Over the past few years, Sami’s electro project Faderhead have been difficult to ignore. Be it through ubiquitous dancefloor hits like Dirtygrrrls/Dirtybois or TZDV, or be it through the odd bit of internet controversy (mouthing off about other artists or coming across as a bit of an over-inflated rockstar), where it is frankly rather hard to ascertain whether it is all a joke, or Sami really is like that. Irony being something that never comes across particularly well on the internet.
Anyway, when I first stumbled across FH back in 2007, FH2 and their Infest appearance that year made for a bit of a breath of fresh air. Melodic electro/synthpop, with an occasional harder edge and lyrics that oozed clubbing atmosphere, booze, and more than a bit of sleaze. It also turned out that the debut album, while patchy, had some seriously good moments.
Fast forward five years, and three more albums have come, making this the fifth. And the output since FH2 has been, to put it charitably, inconsistent. The dreary all-ballads EP Horizon Born was best forgotten, and FH3 had a couple of moments, but quickly drowned in bombast (including a quite gruesome rock ballad). Which made the burst of energy that was Black Friday all the more surprising. A loose concept album, it had some of the best Faderhead material yet released, including a glorious piece of electronic escapism in the form of Escape from the Machine, which straddled both the dancefloor hedonism and the more thoughtful side like no FH track since the highlights of FH2.
Which makes this new album all the more frustrating. Almost all of the promise from that sparkling album pretty much vanishes from the off here: lead-off single Fistful of Fuck You is a lazy re-hash of both TZDV *and* Destroy Improve Rebuild, suggesting that the dancefloor is boring the shit out of Sami. If it is, why bother rehashing the same ideas? A clever video does not save this.
What is worse is that the rest of the album feels lazy, almost as if it was created on autopilot. There is yet another dreary ballad (Inside of Me), yet more references to girls and drugs (Swedish Models on Cocaine, which is actually a pretty great dirty electro track if you ignore the lyrics), another “sexy” vocal from Shaolyn (it isn’t)…and for an artist as in-your-face as Faderhead often is, the biggest criticism of this album is that all-to-frequently, it is easy for attention to wander and Boom! You’ve totally forgotten the past two or three songs.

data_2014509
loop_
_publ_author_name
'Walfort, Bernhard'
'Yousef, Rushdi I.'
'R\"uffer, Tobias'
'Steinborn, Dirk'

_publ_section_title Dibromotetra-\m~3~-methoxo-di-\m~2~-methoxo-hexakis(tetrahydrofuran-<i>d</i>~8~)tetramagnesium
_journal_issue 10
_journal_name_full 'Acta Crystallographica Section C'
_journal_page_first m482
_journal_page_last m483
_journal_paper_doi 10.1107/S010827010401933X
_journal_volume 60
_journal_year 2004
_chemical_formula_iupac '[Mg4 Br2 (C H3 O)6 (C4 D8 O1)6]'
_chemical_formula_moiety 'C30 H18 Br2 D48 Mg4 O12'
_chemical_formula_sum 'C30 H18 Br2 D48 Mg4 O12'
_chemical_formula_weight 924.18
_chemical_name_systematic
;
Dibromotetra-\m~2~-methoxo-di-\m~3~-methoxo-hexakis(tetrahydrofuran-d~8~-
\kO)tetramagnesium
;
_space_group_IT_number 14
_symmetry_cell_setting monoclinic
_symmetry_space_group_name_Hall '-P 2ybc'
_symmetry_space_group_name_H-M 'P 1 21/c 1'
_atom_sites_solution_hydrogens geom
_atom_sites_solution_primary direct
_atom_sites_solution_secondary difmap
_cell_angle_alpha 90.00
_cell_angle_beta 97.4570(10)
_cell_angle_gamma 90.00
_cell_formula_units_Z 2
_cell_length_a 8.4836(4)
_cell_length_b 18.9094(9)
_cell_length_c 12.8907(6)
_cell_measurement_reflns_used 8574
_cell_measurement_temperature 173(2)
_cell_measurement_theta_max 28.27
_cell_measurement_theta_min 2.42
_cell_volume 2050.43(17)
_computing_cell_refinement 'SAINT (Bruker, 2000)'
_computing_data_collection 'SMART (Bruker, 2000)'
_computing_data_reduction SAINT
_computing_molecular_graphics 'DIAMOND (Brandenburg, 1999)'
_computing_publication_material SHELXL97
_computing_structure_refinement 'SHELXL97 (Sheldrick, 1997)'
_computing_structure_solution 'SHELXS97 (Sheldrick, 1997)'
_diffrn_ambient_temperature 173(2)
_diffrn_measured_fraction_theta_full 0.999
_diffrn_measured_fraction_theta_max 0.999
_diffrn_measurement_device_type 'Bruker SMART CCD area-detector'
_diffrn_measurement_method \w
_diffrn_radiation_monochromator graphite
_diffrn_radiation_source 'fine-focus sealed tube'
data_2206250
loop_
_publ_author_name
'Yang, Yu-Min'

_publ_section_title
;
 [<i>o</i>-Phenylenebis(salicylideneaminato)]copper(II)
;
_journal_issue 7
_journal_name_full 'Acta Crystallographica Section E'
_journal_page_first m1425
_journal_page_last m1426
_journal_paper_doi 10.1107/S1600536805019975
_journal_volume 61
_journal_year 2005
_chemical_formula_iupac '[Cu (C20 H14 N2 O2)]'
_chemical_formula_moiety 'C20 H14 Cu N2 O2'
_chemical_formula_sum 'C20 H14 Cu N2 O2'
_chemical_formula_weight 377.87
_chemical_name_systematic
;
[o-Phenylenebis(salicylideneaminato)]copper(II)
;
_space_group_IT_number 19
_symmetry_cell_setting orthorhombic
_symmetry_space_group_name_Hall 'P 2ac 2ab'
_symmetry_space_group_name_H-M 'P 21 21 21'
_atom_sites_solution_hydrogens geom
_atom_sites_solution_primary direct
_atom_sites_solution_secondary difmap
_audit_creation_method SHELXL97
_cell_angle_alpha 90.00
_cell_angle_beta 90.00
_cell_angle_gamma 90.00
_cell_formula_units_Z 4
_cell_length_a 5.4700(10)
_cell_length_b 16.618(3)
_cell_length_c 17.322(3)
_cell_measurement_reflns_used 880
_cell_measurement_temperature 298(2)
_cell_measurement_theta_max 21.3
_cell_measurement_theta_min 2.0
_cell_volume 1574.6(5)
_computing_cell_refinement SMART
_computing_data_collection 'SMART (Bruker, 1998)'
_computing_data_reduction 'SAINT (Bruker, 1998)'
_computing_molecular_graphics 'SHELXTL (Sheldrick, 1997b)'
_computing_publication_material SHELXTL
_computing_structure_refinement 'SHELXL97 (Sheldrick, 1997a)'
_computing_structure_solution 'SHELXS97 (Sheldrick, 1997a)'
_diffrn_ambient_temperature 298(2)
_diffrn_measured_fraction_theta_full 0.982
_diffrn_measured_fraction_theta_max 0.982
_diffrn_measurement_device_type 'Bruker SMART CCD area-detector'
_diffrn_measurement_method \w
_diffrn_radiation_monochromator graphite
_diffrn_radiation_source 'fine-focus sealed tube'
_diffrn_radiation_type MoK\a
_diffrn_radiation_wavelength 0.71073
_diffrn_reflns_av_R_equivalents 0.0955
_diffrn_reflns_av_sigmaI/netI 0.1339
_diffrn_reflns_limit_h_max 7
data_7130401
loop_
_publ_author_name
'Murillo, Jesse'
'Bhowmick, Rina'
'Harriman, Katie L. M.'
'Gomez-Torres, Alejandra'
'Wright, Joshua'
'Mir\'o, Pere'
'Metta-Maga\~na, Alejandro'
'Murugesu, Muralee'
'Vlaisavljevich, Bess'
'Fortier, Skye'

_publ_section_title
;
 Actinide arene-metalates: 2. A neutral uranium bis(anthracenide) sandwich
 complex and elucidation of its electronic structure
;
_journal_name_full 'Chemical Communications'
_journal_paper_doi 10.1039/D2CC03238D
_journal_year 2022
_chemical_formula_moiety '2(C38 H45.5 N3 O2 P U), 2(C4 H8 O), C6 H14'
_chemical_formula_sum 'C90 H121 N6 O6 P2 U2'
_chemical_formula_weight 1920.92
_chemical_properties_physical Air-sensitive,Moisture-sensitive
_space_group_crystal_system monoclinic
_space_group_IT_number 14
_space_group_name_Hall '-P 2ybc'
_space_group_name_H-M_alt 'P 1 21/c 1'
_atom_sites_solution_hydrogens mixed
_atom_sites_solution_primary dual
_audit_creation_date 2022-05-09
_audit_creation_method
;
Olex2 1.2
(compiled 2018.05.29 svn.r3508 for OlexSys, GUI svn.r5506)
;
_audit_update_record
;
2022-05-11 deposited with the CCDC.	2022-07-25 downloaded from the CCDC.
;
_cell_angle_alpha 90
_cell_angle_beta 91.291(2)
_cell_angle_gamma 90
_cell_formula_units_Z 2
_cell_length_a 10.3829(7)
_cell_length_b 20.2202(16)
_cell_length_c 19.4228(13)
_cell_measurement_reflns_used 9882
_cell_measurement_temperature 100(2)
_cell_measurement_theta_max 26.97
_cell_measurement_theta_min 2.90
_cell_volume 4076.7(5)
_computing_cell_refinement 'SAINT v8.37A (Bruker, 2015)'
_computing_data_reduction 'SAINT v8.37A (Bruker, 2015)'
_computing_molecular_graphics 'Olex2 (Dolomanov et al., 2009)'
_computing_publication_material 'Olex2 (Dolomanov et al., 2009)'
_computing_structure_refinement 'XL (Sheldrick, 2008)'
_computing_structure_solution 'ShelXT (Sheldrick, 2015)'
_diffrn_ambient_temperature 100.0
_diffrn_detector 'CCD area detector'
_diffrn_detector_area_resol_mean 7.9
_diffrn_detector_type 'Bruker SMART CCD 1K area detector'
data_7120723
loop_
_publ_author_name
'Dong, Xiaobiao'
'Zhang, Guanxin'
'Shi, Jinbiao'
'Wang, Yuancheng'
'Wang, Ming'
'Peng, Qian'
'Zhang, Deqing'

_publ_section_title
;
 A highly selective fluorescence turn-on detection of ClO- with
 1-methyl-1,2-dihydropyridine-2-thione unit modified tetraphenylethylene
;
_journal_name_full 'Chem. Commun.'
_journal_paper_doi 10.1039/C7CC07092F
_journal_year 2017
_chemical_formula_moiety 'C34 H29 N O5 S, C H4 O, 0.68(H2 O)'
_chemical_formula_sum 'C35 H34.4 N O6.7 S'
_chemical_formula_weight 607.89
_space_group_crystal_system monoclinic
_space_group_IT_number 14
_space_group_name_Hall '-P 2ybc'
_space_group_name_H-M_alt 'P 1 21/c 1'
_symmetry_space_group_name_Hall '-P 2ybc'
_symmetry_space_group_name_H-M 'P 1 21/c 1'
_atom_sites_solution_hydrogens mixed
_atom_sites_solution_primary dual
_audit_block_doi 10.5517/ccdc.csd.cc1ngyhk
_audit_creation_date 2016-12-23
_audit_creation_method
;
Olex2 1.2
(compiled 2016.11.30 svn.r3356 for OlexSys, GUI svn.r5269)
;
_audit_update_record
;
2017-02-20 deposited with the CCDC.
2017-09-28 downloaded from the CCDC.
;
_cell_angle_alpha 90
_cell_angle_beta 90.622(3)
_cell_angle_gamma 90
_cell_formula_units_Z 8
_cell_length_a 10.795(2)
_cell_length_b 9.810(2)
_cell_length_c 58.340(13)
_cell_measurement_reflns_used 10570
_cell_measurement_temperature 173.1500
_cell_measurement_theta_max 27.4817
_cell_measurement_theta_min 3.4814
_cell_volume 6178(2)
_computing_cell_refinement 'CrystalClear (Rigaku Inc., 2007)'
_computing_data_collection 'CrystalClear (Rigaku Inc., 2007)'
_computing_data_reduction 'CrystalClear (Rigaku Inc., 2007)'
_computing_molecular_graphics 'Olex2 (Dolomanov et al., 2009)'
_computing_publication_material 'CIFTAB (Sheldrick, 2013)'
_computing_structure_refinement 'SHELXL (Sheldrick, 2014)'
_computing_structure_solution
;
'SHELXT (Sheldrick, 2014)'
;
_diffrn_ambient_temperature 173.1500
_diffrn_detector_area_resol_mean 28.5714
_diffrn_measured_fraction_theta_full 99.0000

One fascinating track – and an exception to this – is Watching Over You, which pulls in Daniel Myer from Haujobb, and is finally a ballad done right by Faderhead. Not a cover – just sharing a track title with at least two other peers, and with a similar outlook – it is an impressive, downtempo track that doesn’t overdo the histrionics and by holding back it has far more emotional power.
The inconsistency goes to the end, mind. This Machine is a storming dancefloor track that has little in the way of vocals, aside from a titular refrain, and is all the better for it, while I’ve found myself skipping the piano-led borefest Ballad of the Weak every time.
The thing is, though, it is difficult to escape the stark fact that, a couple of tracks aside, this is little more than a rehash of Faderhead’s past hits. All-too-often it feels oddly familar, with new ideas in short supply, inspiration just as lacking, and a sense that album six (when or if it comes) will bring more of the same. Having bought all of the albums so far on CD (I did not receive this release on promo), this could well be the point where I opt out.